A UCLA podcast talks bikeshare on campus.
Shockingly, the Bike League ranks California third among bike-friendly states; Nebraska comes in dead last. The question is whether California was really that good, or everyone else just sucked that bad.
Around ten thousand people turned out for Sunday’s CicloSDias in San Diego. Or maybe it was only hundreds.
If you build it, they will try to destroy it. A transit-oriented San Diego community is fighting plans to put a freeway onramp in the middle of their neighborhood, after a local non-profit whose mission is to get people out of their cars inexplicably endorses it.
San Francisco bike advocates get a crash course on the ins and outs of building bike parking.
Two new studies suggest self-driving cars could lead to even greater congestion, while forcing bike riders off the road. Although at this point, you can probably find a study suggesting autonomous vehicles will lead to everything from a bicycling Nirvana to an automotive apocalypse.
A Las Vegas cyclist talks about the dangers riders face on the roads.
A bridge over Cleveland’s Cuyahoga River gets a road diet to make room for a bike lane crossing it.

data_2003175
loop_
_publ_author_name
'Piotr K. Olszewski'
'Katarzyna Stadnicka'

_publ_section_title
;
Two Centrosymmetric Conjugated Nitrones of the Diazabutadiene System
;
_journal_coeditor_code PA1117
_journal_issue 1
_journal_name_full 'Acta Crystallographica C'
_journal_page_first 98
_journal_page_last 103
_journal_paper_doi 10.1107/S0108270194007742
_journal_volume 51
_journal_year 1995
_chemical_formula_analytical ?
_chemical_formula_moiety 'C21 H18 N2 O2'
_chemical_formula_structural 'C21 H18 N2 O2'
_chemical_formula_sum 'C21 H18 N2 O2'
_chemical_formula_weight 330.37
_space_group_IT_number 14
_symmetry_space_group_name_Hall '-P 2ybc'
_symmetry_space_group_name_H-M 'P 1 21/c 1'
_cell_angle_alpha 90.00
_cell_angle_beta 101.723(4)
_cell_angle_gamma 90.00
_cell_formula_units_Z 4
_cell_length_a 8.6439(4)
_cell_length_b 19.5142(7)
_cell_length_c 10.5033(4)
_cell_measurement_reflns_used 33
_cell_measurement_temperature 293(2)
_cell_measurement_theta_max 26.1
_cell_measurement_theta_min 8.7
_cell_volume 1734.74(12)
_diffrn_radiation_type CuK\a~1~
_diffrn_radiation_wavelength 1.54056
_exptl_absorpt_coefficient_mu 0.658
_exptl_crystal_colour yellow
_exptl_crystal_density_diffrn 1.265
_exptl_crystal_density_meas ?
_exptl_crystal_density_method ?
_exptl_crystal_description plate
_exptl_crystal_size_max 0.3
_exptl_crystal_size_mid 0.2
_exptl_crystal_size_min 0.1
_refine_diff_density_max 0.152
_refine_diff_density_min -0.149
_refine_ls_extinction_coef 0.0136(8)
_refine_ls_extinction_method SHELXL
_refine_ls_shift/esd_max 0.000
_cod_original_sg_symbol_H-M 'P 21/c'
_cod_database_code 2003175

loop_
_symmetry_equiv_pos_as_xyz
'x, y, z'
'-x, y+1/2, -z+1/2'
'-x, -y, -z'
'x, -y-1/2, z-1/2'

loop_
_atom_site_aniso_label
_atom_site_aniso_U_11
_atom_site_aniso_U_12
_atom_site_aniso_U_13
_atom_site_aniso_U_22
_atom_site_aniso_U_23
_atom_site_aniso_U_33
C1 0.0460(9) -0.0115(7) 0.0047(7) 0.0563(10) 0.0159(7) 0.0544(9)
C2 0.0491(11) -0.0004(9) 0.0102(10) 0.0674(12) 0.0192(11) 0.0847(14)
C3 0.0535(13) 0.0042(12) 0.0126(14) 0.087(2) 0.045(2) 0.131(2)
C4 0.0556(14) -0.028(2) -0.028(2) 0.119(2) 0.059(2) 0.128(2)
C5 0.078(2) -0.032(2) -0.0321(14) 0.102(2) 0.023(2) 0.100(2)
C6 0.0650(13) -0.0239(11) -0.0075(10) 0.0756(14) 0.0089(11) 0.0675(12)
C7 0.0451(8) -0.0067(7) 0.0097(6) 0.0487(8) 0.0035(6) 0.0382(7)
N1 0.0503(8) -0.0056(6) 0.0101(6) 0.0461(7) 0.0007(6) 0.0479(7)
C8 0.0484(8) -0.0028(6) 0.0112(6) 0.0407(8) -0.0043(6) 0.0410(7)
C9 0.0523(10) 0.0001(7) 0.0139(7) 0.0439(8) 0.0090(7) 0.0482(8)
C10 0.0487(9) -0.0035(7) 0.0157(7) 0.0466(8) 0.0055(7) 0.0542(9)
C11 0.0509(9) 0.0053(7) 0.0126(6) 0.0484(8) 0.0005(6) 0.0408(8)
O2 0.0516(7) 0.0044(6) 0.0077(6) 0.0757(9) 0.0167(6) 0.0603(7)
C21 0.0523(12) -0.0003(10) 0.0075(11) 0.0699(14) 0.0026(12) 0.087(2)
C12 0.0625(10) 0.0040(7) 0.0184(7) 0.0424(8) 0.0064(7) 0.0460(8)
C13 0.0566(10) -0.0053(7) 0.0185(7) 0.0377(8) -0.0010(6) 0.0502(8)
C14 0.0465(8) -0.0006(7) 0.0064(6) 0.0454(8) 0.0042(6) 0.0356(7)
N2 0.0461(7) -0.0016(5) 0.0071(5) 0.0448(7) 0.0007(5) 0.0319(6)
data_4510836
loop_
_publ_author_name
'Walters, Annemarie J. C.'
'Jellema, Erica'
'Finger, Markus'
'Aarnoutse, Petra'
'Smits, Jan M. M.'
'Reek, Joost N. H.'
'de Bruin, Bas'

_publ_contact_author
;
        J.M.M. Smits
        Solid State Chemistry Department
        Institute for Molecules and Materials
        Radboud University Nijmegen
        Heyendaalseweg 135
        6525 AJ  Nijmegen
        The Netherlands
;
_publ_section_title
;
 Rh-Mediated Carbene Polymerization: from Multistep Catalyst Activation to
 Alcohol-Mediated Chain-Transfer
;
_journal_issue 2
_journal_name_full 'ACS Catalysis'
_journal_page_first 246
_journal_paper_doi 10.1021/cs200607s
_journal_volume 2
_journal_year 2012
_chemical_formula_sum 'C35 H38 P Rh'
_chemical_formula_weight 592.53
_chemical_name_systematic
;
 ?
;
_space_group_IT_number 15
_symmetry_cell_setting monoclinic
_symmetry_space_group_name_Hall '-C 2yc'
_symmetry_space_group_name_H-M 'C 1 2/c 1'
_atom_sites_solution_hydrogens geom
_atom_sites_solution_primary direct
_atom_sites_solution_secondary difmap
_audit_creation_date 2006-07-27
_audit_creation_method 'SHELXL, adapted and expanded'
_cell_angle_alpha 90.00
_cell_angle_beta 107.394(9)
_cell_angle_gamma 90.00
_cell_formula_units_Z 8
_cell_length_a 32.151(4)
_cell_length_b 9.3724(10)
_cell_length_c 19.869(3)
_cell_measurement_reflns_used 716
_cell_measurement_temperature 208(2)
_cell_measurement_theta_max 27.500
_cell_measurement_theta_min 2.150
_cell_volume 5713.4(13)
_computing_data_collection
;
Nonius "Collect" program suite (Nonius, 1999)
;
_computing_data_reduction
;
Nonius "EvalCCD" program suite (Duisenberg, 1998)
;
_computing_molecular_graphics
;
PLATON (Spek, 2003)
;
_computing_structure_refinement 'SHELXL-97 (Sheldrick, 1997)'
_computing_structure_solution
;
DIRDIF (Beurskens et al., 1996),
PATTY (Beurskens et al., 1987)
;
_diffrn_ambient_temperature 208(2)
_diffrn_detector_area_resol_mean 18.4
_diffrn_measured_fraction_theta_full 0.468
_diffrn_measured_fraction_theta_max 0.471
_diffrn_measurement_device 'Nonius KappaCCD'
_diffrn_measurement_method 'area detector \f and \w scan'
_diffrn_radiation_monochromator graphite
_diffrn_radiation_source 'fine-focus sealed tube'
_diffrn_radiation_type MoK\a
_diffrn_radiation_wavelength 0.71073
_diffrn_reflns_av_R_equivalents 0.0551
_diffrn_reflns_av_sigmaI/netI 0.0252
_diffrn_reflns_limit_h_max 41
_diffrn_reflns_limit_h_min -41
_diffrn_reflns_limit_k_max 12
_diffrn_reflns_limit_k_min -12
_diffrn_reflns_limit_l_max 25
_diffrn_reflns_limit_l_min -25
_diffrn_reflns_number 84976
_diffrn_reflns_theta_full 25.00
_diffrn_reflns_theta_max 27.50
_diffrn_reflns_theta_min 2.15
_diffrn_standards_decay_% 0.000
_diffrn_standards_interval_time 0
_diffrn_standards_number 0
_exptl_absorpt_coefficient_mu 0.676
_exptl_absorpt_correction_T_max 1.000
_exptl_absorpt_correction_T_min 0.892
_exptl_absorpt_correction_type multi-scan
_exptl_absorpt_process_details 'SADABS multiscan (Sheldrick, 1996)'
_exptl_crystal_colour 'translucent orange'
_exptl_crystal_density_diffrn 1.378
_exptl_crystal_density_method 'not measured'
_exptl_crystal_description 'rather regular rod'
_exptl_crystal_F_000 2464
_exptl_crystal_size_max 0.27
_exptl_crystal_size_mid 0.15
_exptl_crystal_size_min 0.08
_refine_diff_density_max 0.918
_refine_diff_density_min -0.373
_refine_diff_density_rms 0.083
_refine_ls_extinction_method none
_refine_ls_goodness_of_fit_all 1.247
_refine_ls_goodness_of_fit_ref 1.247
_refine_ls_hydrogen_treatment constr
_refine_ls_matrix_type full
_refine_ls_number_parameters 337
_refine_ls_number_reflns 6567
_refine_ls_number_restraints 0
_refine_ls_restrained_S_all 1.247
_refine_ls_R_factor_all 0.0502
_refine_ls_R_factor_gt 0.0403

A New York writer says banning ebikes won’t solve the problem of scofflaw cyclists. Never mind that the people he’s complaining about are just trying to earn a living at the bottom of the food chain.
No disconnect here. A New York writer says nine bicyclists has been killed in the city so far this year, then goes on to say “bicyclists are the most dangerous group on NYC roads.” If getting killed makes you dangerous, then baby harp seals must be the most vicious animals on earth.
An Op-Ed in the Washington Post says there’s still some kinks to work out, but dockless bikeshare could be a success.
No disconnect here. A Virginia letter writer says cyclists should use common sense and stay off a road where drivers can’t seem to stay of the gas pedal.